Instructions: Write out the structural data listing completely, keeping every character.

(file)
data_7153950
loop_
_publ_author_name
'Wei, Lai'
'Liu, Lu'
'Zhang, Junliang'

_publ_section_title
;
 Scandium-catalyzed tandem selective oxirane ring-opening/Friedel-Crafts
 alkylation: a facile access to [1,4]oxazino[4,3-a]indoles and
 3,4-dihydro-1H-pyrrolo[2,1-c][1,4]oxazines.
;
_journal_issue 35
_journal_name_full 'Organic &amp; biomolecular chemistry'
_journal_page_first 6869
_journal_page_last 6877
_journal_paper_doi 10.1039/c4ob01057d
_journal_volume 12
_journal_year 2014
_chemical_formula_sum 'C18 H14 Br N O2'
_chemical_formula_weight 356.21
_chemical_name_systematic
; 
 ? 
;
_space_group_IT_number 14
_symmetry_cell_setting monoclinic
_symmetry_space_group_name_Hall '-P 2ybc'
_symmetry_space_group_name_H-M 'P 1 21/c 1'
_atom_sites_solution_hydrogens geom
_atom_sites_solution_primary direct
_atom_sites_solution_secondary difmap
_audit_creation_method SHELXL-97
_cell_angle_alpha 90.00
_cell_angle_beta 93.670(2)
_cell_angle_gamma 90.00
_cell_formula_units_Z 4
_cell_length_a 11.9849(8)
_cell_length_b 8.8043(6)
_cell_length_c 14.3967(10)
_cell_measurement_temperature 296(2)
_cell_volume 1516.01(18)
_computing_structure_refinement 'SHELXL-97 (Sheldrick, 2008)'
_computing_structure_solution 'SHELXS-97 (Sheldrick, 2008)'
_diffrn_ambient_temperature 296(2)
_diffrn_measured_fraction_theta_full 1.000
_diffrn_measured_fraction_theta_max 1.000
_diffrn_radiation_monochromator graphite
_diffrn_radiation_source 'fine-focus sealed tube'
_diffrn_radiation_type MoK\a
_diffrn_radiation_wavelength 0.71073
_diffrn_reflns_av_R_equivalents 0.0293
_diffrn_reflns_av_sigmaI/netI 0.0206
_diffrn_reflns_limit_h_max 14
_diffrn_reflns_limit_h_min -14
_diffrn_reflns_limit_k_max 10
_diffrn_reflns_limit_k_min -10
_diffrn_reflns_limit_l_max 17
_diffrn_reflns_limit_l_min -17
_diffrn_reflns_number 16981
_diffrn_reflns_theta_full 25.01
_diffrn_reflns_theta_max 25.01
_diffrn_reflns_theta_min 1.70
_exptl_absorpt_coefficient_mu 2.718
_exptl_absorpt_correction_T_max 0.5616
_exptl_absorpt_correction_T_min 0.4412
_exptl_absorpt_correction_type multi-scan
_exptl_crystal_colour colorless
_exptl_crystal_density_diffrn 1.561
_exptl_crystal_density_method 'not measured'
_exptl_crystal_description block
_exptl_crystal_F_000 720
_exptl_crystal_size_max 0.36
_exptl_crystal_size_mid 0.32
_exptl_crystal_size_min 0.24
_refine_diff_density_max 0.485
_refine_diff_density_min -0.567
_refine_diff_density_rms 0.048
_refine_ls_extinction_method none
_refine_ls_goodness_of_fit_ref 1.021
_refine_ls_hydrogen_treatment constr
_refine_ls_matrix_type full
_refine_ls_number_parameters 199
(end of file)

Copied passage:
data_7153950
loop_
_publ_author_name
'Wei, Lai'
'Liu, Lu'
'Zhang, Junliang'

_publ_section_title
;
 Scandium-catalyzed tandem selective oxirane ring-opening/Friedel-Crafts
 alkylation: a facile access to [1,4]oxazino[4,3-a]indoles and
 3,4-dihydro-1H-pyrrolo[2,1-c][1,4]oxazines.
;
_journal_issue 35
_journal_name_full 'Organic &amp; biomolecular chemistry'
_journal_page_first 6869
_journal_page_last 6877
_journal_paper_doi 10.1039/c4ob01057d
_journal_volume 12
_journal_year 2014
_chemical_formula_sum 'C18 H14 Br N O2'
_chemical_formula_weight 356.21
_chemical_name_systematic
; 
 ? 
;
_space_group_IT_number 14
_symmetry_cell_setting monoclinic
_symmetry_space_group_name_Hall '-P 2ybc'
_symmetry_space_group_name_H-M 'P 1 21/c 1'
_atom_sites_solution_hydrogens geom
_atom_sites_solution_primary direct
_atom_sites_solution_secondary difmap
_audit_creation_method SHELXL-97
_cell_angle_alpha 90.00
_cell_angle_beta 93.670(2)
_cell_angle_gamma 90.00
_cell_formula_units_Z 4
_cell_length_a 11.9849(8)
_cell_length_b 8.8043(6)
_cell_length_c 14.3967(10)
_cell_measurement_temperature 296(2)
_cell_volume 1516.01(18)
_computing_structure_refinement 'SHELXL-97 (Sheldrick, 2008)'
_computing_structure_solution 'SHELXS-97 (Sheldrick, 2008)'
_diffrn_ambient_temperature 296(2)
_diffrn_measured_fraction_theta_full 1.000
_diffrn_measured_fraction_theta_max 1.000
_diffrn_radiation_monochromator graphite
_diffrn_radiation_source 'fine-focus sealed tube'
_diffrn_radiation_type MoK\a
_diffrn_radiation_wavelength 0.71073
_diffrn_reflns_av_R_equivalents 0.0293
_diffrn_reflns_av_sigmaI/netI 0.0206
_diffrn_reflns_limit_h_max 14
_diffrn_reflns_limit_h_min -14
_diffrn_reflns_limit_k_max 10
_diffrn_reflns_limit_k_min -10
_diffrn_reflns_limit_l_max 17
_diffrn_reflns_limit_l_min -17
_diffrn_reflns_number 16981
_diffrn_reflns_theta_full 25.01
_diffrn_reflns_theta_max 25.01
_diffrn_reflns_theta_min 1.70
_exptl_absorpt_coefficient_mu 2.718
_exptl_absorpt_correction_T_max 0.5616
_exptl_absorpt_correction_T_min 0.4412
_exptl_absorpt_correction_type multi-scan
_exptl_crystal_colour colorless
_exptl_crystal_density_diffrn 1.561
_exptl_crystal_density_method 'not measured'
_exptl_crystal_description block
_exptl_crystal_F_000 720
_exptl_crystal_size_max 0.36
_exptl_crystal_size_mid 0.32
_exptl_crystal_size_min 0.24
_refine_diff_density_max 0.485
_refine_diff_density_min -0.567
_refine_diff_density_rms 0.048
_refine_ls_extinction_method none
_refine_ls_goodness_of_fit_ref 1.021
_refine_ls_hydrogen_treatment constr
_refine_ls_matrix_type full
_refine_ls_number_parameters 199